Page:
Consumer spending falls in March

Consumer spending dip shows economy still fragile
April 30, 2009 1:27:24 PM PDT
Americans spent less than expected in March, pulling back after a burst of buying in the first two months of the year. The reversal was tied to a larger-than-anticipated decline in income and is a stark reminder of a fragile economy trying to rise out of a deep recession. The Commerce Department data released Thursday highlighted one of the big wild cards for the economy: consumers' appetite to spend in the months ahead.

How it ultimately plays out will depend on how rising unemployment, falling home values and hard-to-get credit can be blunted by fatter paychecks included in President Obama's $787 billion stimulus package, low mortgage rates and other borrowing costs.

Analysts think wary consumers will try to do a better job of balancing spending and saving for a rainy day.

Consumer spending fell 0.2 percent in March, ending an otherwise strong quarter for spending on a sour note. Americans' incomes - the fuel for future spending - tumbled 0.3 percent for the month, reflecting wage cuts and layoffs as employers cut costs. Both the income and spending figures were weaker than economists had expected.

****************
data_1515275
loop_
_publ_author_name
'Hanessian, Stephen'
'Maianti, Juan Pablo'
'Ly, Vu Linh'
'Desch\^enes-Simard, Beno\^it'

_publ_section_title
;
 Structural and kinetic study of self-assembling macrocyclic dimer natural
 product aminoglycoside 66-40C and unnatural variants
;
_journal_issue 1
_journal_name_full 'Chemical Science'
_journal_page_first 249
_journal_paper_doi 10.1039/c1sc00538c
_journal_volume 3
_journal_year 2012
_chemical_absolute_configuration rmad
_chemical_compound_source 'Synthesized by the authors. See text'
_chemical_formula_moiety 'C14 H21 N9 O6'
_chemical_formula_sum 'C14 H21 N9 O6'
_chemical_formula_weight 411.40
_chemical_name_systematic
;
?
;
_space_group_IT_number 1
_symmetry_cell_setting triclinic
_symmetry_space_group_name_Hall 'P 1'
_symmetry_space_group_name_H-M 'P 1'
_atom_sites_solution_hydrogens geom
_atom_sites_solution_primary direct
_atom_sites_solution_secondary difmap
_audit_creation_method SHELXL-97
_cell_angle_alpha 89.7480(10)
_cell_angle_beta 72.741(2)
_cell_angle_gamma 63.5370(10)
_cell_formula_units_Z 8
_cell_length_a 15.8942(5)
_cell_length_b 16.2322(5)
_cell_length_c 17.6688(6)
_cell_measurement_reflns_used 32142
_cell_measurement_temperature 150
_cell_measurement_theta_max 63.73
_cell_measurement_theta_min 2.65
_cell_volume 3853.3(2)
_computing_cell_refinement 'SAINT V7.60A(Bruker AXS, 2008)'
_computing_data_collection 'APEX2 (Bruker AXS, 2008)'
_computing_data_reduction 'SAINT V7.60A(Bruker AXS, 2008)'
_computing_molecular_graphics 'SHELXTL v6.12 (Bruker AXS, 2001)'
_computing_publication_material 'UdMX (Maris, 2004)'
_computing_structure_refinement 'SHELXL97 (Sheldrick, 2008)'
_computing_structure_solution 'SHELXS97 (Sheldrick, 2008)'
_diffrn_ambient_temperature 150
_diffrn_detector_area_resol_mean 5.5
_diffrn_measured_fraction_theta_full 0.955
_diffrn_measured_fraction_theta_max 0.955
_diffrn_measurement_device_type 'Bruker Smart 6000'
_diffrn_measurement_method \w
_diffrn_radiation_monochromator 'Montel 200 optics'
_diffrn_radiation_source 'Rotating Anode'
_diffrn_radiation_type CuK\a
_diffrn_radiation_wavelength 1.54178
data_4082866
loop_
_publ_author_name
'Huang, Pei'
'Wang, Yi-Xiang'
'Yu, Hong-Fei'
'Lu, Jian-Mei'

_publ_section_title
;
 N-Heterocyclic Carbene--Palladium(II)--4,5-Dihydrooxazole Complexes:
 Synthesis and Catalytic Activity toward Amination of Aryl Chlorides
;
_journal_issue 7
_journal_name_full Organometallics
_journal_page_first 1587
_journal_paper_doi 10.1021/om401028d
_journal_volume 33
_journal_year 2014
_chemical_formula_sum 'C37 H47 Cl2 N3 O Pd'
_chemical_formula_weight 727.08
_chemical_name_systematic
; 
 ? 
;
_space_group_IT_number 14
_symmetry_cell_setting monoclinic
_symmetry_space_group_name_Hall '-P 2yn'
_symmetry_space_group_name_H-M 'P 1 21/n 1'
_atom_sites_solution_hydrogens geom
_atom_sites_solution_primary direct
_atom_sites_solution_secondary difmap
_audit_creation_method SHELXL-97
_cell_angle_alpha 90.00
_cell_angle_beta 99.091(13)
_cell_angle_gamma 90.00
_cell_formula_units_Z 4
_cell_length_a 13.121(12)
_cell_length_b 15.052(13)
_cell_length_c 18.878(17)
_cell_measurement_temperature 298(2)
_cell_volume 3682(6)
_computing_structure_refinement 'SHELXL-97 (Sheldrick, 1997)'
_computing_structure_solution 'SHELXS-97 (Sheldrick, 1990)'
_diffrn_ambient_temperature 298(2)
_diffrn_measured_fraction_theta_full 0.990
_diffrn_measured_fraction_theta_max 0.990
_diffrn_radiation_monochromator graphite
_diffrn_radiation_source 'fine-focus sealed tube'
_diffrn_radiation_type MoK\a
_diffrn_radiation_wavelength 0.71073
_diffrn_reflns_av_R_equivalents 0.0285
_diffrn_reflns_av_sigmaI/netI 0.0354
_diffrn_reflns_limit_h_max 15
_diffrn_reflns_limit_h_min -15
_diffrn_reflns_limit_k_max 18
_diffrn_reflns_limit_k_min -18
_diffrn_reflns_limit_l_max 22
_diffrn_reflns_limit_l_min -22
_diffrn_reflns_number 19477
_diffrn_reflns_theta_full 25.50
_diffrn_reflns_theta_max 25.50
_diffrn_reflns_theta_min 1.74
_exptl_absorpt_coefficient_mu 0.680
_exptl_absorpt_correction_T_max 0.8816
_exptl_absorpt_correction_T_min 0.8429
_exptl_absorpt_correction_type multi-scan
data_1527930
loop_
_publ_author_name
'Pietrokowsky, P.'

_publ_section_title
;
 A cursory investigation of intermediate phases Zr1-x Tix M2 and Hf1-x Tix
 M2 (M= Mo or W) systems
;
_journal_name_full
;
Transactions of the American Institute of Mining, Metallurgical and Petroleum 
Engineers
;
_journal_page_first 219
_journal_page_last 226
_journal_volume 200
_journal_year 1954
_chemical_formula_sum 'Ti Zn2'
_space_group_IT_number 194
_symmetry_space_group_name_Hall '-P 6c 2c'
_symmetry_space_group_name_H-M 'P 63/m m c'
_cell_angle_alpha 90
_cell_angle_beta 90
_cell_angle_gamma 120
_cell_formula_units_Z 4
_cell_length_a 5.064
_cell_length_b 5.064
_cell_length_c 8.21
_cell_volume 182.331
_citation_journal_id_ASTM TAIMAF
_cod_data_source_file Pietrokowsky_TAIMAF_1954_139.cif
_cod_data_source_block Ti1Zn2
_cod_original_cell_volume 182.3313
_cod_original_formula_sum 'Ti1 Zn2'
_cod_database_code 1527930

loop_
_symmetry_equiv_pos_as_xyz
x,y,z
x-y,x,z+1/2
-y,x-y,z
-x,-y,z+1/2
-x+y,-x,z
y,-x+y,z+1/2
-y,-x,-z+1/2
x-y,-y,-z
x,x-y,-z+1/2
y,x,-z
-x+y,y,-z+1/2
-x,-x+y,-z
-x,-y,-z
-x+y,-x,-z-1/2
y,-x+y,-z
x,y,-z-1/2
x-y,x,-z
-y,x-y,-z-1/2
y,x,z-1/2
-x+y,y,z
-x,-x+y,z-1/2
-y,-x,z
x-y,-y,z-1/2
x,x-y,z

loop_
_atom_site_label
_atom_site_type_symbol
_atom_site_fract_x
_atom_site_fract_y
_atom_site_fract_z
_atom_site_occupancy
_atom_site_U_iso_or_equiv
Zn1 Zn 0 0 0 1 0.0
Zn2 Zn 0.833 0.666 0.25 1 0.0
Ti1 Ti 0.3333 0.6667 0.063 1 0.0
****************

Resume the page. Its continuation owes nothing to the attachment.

"Consumption fell in March, but let's not panic a whole lot," said Joel Naroff, president of Naroff Economic Advisors. "The modest drop off in spending does not change the fact that individuals are starting to buy more things and are attempting to live their lives a little more normally."

Consumer spending grew at an annualized rate of 2.2 percent in the first quarter, the government said Wednesday in reporting on the nation's gross domestic product. (Thursday's spending figure was included in the GDP estimate.)

The first-quarter rebound came after consumers had gone into a deep hibernation at the end of 2008, slashing spending by the most in 28 years. Many analysts say the worst of the recession is over in terms of lost economic growth, but caution pain in the labor market and elsewhere will persist well into next year or longer.